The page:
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Woman Saves Newborn Foal from Stomping Wild Stallion

Woman Saves Newborn Foal from Stomping Wild Stallion

Written by Lynn Paterson of Britsh Columbia, Canada

Two weeks ago, I was wandering around my yard with my tea in hand when something moving caught my eye just outside my back fence. It was a newborn foal, still unable to stand without toppling over. I looked around, and found no mom. A few of the wild herd males watched from a distance. I kept talking quietly to him and took pictures. Eventually a big stallion came over and pushed and nudged the little guy for a while, trying make him leave the placenta on the ground, but baby was staying close to the smell of mom.

Guess his papa decided it was best to kill him than leave him to die a slow death — these are wild ponies, after all. So, much to my horror, the big horse grabed the baby horse by the shoulders and snapped him around hard, trying to break his neck. Standing beside a pile of cut branches and behind a chain link fence I might add, I grabbed a long branch and screaming and cussing my head off, I whipped the huge stallion and, probably only because he had a poor grip on baby, the baby went flying away and flopped on the ground. I thought he was dead. The big horse swung back around and tried to stomp baby, so I whipped at him again to run him off.  It worked and he and the waiting herd thundered off into the hills and I never did see mom.

The baby was not dead, but he was shivering and bleeding and going into shock. So I kept talking to him, thinking he was dying. Suddenly his whole body jerked hard and he stumbled to his feet and tossed his little head. Well, now I was in tears!  How could I not do everything possible to help this tough little guy? I Googled “wild horse” and found a breeder up on Wild Horse Mountain Rd in Summerland, British Columbia. Her name is  Shelly White…and she’s my hero.

In less than an hour, Shelly and her friend Lorraine arrived with a horse trailer, soft ropes and salve for his belly button, and they rescued the baby horse. He is now guzzling goat’s milk like crazy. Shelly’s nursing mare at the ranch is slowly but surely warming up to the little foal, so hopefully he will soon be nursing from her.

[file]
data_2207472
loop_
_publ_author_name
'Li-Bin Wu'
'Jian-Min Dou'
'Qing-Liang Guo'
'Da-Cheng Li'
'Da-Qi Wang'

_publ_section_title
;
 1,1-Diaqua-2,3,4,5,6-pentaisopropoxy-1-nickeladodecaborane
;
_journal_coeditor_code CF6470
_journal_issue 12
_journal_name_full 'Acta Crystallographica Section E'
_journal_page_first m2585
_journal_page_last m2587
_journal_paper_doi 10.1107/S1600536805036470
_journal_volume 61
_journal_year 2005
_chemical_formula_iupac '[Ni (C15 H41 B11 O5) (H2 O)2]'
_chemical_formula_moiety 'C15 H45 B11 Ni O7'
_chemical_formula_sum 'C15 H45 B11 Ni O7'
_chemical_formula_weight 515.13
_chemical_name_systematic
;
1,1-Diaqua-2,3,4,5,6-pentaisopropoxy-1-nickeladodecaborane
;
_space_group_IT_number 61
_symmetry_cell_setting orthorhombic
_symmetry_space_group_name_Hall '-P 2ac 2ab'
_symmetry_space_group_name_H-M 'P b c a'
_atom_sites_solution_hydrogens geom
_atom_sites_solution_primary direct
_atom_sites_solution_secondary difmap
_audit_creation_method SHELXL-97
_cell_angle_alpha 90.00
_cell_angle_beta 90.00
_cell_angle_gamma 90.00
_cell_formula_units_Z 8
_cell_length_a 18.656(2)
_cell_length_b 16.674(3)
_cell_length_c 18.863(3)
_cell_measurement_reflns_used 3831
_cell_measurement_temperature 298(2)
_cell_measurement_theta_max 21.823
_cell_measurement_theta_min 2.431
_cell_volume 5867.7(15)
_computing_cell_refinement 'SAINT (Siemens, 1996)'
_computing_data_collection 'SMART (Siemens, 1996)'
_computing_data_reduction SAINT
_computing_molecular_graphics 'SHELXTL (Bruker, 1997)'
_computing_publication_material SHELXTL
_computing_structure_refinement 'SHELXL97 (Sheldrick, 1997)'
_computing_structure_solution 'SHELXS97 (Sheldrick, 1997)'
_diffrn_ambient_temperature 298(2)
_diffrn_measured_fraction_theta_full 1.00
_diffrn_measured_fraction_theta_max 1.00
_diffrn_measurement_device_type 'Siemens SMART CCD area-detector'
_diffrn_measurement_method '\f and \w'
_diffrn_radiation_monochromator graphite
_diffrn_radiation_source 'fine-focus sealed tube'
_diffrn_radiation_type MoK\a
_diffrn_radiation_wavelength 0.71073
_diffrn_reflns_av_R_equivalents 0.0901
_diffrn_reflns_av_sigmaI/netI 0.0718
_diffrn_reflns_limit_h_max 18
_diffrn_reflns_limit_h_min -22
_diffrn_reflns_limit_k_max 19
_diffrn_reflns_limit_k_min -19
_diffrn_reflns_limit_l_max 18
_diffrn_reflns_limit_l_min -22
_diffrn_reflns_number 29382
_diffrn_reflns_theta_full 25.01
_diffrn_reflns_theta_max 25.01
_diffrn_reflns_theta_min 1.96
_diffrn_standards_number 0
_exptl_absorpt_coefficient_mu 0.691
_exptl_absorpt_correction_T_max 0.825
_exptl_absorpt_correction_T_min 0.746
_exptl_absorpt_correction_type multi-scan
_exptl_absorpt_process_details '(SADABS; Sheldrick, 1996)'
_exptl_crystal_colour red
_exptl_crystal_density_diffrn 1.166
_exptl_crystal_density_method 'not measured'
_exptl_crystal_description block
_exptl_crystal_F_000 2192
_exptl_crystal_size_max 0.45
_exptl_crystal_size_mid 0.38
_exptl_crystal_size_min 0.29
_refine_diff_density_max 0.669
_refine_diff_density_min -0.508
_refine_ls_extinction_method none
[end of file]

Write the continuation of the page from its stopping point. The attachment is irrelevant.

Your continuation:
The foal, now named “Rocky Fortune,” has had his first visit to the vet, and had his plasma IV to jump start his immune system. He did not need stitches in his nasty shoulder wound; ointments and gauze wrap seemed to be be enough for now.  Shelly says Rocky is already looking better and has grown and filled out in such a short time. Thank you God and Shelly for giving this baby a chance at life.  See the rest of the photos

Brought to you by The Great Animal Rescue Chase

 

Related Stories:

The Miraculous Escape of Baby Buff

Madeleine Pickens’ Wild Horse Sanctuary Moves Forward

Crippled Horse and Her Baby Saved From Auction Barn

 

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266 comments

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9:39AM PDT on Aug 8, 2012

great!!!!

2:15PM PDT on Aug 6, 2012

Thank and Bless you all in this article!!

2:14PM PDT on Aug 6, 2012

Thank and Bless you all in this article!!

2:07PM PDT on Aug 6, 2012

Thank and Bless you all in this article!!

2:05PM PDT on Aug 6, 2012

Thank and Bless you all in this article!!

1:58PM PDT on Aug 6, 2012

Thank and Bless you all in this article!!

9:57AM PDT on Aug 6, 2012

Thank you, Lynn, for saving Rocky. What a wonderful, happy ending!

9:54AM PDT on Aug 6, 2012

Thank you, Lynn, for saving Rocky. What a wonderful story with a very happy ending.

3:58AM PDT on Aug 6, 2012

wow... good luck Rocky

11:38PM PDT on Jul 20, 2012

I don't doubt that, Colleen. "Dummy foal sydrome" is something applied to any foal who lacks a suckling reflex and often, they will wander about appearing to not know where they are. It's usually caused by a condition during the birth process where the foal lacks oxygen. It usually can be corrected IF caught early on and the foal given oxygen by a qualified vet. Human babies get the umblical cord wrapped around their neck and if that happens, almost the same results. Lack of oxygen during birth can cause mental issues that often never can be corrected.

I doubt many parents would suggest having their child who had that happen "be put down", but when it's an animal, if it happens in the wild, the parent will usually abandon it, and if domestic, sometimes owners will try desperate measures to save it, only to end up spending thousands of dollars on an animal that never can live a normal life.

What I see in the photos are a newborn foal with very crooked rear limbs. In the wild, unlikely he would have made it.

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